The screeds about “anchor babies” in the media reflect the scale of the paranoia about a foreign invasion destroying America from within. Implicit in the idea of the “dropped” baby is the notion that simply being born in America doesn’t make you any less of a foreigner, and that these children of immigrants actually belong back in their parents’ country of origin.
While the alienation of immigrants has become a self-fulfilling prophecy of ever-deepening segregation, the dispute about which children “belong” here should be answered simply by asking, what else would a kid born and raised in America be, other than American?
Latino America, a reporting project based at Arizona State University, looks at the consequences for American-born children who are forced to return to Mexico. (h/t Immigration Prof)
Consider the family of Margaret Acuitlapa, a U.S. citizen who moved with her three children to Mexico to follow her deported husband:
“The first year we were here, we were treated as strangers,” Acuitlapa said of her family’s arrival in Malinalco, a small town in southwestern Mexico. “Things were unpleasant for all of us.”…
Although she moved to keep her family together, the life they have faced in Mexico has put different strains on her marriage, and her children.
“Our kids didn’t speak any Spanish when we moved here. Even now, my 10-year-old daughter is reading at a second-grade level,” she said of the struggles her children have faced in school. “My 15-year-old son is still having a hard time with everything.”
An older youth imagines life as another kind of “alien”:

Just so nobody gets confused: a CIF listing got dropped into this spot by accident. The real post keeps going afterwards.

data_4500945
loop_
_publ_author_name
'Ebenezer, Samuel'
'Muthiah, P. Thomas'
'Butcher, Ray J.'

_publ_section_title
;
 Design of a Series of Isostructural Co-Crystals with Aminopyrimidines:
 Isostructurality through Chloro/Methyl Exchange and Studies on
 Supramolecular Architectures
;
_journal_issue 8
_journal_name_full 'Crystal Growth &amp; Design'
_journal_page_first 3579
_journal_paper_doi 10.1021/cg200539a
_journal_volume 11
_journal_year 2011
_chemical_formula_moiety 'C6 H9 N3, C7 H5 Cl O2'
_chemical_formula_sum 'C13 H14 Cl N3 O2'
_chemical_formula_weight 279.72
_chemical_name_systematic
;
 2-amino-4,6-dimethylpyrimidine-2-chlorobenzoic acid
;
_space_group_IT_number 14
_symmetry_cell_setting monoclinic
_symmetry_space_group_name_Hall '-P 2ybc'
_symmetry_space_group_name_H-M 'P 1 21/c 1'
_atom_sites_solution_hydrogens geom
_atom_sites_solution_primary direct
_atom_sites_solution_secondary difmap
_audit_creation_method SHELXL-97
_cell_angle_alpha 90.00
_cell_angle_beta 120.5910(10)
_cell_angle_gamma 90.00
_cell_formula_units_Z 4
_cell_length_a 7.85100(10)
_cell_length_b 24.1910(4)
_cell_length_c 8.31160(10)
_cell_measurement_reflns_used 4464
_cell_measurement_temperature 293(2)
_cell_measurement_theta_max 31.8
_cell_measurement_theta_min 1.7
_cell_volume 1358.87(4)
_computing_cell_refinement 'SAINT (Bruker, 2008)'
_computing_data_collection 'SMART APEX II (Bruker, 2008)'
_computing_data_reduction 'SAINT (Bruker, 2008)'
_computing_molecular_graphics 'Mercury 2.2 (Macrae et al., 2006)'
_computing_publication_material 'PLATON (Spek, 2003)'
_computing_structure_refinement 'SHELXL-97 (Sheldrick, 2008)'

Kendrick Nunez, 18, is one of those citizen children who would be affected if the “anchor baby” bill became law. He and his citizen sister currently live in Arkansas without their parents, who were deported to Mexico. He finds the logic of the movement confusing.
“That seems unreasonable. What, you’re just born in the air?” Nunez says. “I recognize there is a problem, but there has to be a better solution.”
Nunez and his younger sister initially followed their parents and other siblings to Mexico but returned to the United States so they could continue studying within the American education system.
“I didn’t go to school when I was in Mexico. I spent my time working — in a car wash, a water park, a field,” Nunez said. “I was illegal there. All my best friends in Arkansas were graduating. I felt like I was missing out on something.”
It’s like a reverse mirror image of the undocumented experience in the U.S.: the cultural alienation, low-wage jobs preempting opportunities for education. Nunez, the “anchor baby” whom many immigration restrictionists want to “send home” to Mexico, finds himself “illegal” on that side of the border.
The experience is repeated over and over again for deportees who find themselves not just separated from loved ones, but alienated and often demonized once repatriated. The redemption story of Qing Hong Wu—a former delinquent who was saved from deportation by the state at the last minute—is the rare exception that underscores the rule.
The assumption behind the “anchor baby” myth is that birthright citizenship is not natural, that an immigrant mother’s connection to her progeny is merely through her womb, as opposed to the nurturing, labor and aspirations she’s poured into her child on American soil. Yet the dehumanizing language betrays a cruelly determinist concept of parenthood, because the one “American” inheritance that the mother passes onto the baby is the violation of a draconian immigration law.
We accept the term “naturalization” to describe the process of the foreign-born taking on a new citizenship. What could be more natural than being accepted as a citizen of the only home you’ve ever known?